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Polar bear warning sign at Point Barrow. (1997)
I've checked prices on flights from Anchorage to Barrow (and back) when we've considered trips to Alaska over the last few years, but they have always been quite expensive ($800 or more). I couldn't believe it when I discovered the same tickets could be had for about $550 the last week of September.
So what do you do in Barrow? How much of a tourist scene is there? You can take a dip in the Arctic Ocean in the summer when the pack ice is gone. You can check out the brand new half million dollar artificial turf football field. You can take in some of the local Inupiat culture.
Or you can go look at polar bears.
Turns out Barrow does a brisk tourist trade in the summer months chauffeuring all sorts of folks (many geriatric) out on the tundra to catch a glimpse of the planet's largest land carnivore. And since I'm going to be there for about two days with no real agenda, I might as well make like a mainlander and go for the tour.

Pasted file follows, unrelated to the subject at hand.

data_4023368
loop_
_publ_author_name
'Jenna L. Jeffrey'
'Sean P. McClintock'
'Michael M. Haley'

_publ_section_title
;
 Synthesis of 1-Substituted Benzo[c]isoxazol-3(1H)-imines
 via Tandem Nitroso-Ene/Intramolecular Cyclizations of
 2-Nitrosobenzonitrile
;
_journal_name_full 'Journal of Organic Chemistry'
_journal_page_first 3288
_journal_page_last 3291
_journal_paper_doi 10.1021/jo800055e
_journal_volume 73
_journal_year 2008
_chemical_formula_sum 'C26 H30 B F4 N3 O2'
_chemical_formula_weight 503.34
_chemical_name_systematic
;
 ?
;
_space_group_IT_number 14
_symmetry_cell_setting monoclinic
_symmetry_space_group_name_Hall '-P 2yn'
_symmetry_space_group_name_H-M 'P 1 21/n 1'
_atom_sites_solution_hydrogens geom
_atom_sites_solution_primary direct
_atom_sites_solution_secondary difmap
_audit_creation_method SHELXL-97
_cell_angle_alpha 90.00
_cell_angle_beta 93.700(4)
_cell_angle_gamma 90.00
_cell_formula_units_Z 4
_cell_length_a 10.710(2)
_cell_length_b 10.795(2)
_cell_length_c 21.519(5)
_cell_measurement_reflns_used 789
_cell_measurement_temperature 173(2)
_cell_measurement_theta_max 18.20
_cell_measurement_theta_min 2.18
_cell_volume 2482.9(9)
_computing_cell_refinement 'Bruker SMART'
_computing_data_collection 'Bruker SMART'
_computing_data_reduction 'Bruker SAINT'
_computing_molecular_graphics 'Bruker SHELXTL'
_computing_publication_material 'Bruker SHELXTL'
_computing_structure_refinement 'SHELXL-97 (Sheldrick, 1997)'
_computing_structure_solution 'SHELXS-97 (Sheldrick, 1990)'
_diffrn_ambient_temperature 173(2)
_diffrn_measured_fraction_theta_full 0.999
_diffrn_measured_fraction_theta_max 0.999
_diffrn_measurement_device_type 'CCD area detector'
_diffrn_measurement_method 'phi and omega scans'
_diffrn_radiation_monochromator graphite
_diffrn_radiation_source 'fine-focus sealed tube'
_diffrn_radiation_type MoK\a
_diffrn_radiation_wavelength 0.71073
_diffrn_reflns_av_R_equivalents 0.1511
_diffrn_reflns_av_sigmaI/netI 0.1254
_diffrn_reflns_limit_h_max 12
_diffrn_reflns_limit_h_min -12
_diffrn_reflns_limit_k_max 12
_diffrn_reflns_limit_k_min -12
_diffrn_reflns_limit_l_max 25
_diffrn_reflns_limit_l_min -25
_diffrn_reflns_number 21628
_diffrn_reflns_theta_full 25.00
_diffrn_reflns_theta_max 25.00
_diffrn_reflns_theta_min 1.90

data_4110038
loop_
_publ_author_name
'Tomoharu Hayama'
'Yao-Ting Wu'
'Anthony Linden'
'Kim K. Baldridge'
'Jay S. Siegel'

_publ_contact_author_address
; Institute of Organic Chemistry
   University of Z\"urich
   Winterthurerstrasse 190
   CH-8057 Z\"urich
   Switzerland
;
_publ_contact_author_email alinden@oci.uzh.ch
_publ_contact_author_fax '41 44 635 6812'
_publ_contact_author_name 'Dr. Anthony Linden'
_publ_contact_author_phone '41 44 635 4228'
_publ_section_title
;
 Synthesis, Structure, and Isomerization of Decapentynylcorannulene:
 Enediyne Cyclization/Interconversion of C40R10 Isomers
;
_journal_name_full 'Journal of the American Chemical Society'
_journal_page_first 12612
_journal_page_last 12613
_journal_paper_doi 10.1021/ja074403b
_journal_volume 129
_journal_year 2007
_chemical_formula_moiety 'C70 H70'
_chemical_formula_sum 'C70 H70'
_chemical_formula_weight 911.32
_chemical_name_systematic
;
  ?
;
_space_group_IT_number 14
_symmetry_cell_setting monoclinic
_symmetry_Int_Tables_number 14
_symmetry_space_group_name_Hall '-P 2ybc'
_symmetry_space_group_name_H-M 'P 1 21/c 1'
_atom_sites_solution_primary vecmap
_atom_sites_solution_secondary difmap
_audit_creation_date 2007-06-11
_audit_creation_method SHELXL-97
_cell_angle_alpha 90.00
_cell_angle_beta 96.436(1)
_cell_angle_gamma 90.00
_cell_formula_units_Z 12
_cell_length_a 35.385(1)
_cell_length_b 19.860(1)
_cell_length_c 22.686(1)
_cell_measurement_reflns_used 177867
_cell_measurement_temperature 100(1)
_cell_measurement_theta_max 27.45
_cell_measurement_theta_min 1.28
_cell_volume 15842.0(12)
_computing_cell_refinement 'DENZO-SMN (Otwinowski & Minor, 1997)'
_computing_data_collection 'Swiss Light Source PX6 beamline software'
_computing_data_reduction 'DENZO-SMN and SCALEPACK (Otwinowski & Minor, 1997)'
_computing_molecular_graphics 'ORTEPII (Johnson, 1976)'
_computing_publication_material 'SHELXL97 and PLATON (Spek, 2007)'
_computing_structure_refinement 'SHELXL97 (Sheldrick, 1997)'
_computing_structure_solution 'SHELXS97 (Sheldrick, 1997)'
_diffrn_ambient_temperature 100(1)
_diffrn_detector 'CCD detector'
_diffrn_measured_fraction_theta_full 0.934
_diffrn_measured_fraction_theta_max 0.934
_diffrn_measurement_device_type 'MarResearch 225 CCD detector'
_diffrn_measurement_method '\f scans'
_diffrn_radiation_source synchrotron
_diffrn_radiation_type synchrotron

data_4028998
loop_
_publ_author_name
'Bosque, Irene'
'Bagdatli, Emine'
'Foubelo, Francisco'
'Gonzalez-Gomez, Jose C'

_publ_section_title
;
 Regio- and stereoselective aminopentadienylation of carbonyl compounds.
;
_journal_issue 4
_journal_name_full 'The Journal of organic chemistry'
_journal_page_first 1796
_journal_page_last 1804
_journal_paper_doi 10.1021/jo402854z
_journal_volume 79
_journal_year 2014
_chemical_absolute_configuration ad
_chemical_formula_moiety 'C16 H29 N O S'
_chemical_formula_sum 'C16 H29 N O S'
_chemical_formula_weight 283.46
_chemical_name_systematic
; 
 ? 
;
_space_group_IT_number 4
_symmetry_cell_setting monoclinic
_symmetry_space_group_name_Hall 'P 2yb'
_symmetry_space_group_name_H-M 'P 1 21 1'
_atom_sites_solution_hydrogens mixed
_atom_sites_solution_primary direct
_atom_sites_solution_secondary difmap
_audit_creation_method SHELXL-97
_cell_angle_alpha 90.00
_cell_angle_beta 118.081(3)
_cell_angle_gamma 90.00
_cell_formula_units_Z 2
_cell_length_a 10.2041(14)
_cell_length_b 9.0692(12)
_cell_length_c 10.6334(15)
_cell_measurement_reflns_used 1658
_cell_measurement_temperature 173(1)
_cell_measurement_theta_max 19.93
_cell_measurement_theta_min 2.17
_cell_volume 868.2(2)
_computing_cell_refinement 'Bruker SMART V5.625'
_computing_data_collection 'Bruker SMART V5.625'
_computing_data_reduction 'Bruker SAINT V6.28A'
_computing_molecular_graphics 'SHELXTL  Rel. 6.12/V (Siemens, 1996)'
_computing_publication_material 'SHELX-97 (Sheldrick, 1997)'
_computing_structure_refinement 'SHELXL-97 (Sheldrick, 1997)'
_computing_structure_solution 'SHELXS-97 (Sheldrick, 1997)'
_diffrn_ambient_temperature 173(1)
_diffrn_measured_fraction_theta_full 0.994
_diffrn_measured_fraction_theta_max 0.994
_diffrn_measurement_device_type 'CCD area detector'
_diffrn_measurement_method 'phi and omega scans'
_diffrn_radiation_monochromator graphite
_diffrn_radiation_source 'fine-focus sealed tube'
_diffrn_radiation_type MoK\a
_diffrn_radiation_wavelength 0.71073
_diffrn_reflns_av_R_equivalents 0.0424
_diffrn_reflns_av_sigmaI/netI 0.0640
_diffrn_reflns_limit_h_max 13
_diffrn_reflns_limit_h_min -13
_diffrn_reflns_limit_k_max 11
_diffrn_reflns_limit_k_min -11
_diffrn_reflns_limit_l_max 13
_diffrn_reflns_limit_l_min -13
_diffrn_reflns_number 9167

It was about the time I was planning my Barrow trip that our nephew Bobby got in the mix. He wanted to come visit us in Florida this fall, but we counter-offered with an invitation to join us in Anchorage. We weren't paying or anything, but we wanted him to know he was welcome to join us. He said yes right away.
Then I told him about my side trip. Explained to him that he'd have to pay for his additional plane fare, but I'd split the hotel, the nature tour and the trauma center bill with him. After a couple days considering, he said yes.
So next Tuesday, 21-year-old Bobby and I will be getting on a plane in Anchorage at 6AM. Our first stop will be Fairbanks. Next it's on to Deadhorse, right by Prudhoe Bay where, I guess, all the oil workers go.
And then finally, it's on to Barrow.
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